I began painting fifteen years ago, soon after finishing a Ph.D. in Policy Analysis at the RAND Graduate School. Having spent most of my life in academia up to that point, I wanted experience making art in the most fresh, organic way possible and purposely steered clear of any formal instruction. While taking an intuitive approach towards my work, I voraciously read about art and visited galleries and museums to learn about all aspects of other artists’ work and their creative process, as well as the business of the art world. Initially I had no idea where my interest in painting would take me. I discovered the process of making art, the cycle of observation and creation an utterly compelling one.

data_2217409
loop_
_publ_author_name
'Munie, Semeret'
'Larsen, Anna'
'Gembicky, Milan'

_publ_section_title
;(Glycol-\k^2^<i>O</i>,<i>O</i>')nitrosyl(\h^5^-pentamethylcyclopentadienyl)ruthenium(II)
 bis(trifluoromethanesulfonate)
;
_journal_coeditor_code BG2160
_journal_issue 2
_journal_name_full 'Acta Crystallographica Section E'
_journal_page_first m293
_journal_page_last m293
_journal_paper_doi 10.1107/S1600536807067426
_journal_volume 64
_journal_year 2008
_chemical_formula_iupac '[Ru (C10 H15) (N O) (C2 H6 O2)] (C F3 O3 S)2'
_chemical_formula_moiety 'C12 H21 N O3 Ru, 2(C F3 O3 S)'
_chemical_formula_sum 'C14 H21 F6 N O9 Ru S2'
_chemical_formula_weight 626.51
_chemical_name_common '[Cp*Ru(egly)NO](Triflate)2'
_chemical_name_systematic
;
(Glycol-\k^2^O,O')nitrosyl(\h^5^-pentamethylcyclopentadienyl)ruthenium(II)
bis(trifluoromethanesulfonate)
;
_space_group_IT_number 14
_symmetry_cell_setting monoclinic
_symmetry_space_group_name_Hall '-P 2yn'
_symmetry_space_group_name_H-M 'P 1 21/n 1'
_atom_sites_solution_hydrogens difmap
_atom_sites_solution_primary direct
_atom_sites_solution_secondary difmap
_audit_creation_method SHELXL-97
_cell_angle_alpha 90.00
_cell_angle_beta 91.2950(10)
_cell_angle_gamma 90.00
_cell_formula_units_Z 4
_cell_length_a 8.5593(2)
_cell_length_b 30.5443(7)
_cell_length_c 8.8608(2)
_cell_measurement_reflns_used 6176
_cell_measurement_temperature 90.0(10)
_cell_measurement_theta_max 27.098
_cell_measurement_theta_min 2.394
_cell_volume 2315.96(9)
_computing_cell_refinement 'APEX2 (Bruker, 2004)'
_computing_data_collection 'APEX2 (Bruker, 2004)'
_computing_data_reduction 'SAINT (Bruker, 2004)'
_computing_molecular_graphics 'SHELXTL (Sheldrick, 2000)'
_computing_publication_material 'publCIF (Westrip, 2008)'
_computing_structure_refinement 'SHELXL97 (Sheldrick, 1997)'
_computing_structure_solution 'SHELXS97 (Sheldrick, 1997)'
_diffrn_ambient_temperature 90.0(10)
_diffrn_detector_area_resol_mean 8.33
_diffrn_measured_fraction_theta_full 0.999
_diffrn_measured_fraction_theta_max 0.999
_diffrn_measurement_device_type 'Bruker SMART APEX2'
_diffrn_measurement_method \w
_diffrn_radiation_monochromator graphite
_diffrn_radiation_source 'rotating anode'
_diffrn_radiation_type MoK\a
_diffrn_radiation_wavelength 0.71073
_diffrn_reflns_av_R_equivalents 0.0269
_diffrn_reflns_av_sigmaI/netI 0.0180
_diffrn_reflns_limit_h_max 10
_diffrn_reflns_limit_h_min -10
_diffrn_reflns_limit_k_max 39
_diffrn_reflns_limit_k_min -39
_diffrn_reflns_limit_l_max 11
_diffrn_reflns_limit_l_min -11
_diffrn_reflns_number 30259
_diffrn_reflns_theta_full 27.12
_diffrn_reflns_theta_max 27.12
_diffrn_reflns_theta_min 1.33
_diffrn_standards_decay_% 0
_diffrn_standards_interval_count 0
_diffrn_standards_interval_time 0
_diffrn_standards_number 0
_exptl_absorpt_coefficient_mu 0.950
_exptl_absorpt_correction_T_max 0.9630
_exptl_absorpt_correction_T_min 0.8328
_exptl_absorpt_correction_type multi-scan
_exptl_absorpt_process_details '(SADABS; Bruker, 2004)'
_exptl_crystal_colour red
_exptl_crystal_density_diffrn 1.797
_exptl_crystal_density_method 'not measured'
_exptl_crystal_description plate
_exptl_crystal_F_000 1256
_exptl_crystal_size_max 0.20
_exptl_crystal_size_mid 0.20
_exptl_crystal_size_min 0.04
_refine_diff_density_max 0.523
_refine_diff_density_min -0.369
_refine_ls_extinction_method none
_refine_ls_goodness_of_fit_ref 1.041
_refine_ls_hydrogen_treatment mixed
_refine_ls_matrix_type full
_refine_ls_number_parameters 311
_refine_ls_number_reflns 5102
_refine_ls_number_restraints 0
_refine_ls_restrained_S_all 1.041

Like many artists, I initially began painting figuratively, but I’m rarely interested in literal depictions of the world around me. Fantasy elements immediately appeared in my work and are particularly apparent in Epiphany and Dandelion Breath. My portraits of dogs and cats are somewhat of an exception, having anthropomorphized my subjects though these paintings rather than simply recording their physical appearance. Each of my animal subjects is imbued with a distinct personality and an individuality that sets him or her apart from the rest of the animal world.
In recent years the physical characteristics of my environment has become a major influence on my work. The right-angles and verticality of Manhattan’s landscape have led to the abstract paintings that figure prominently in my portfolio and point to the direction I’ve recently taken in two related series of paintings – Biological Architecture, begun in 2002 and Pluto is Not a Planet, begun in 2006.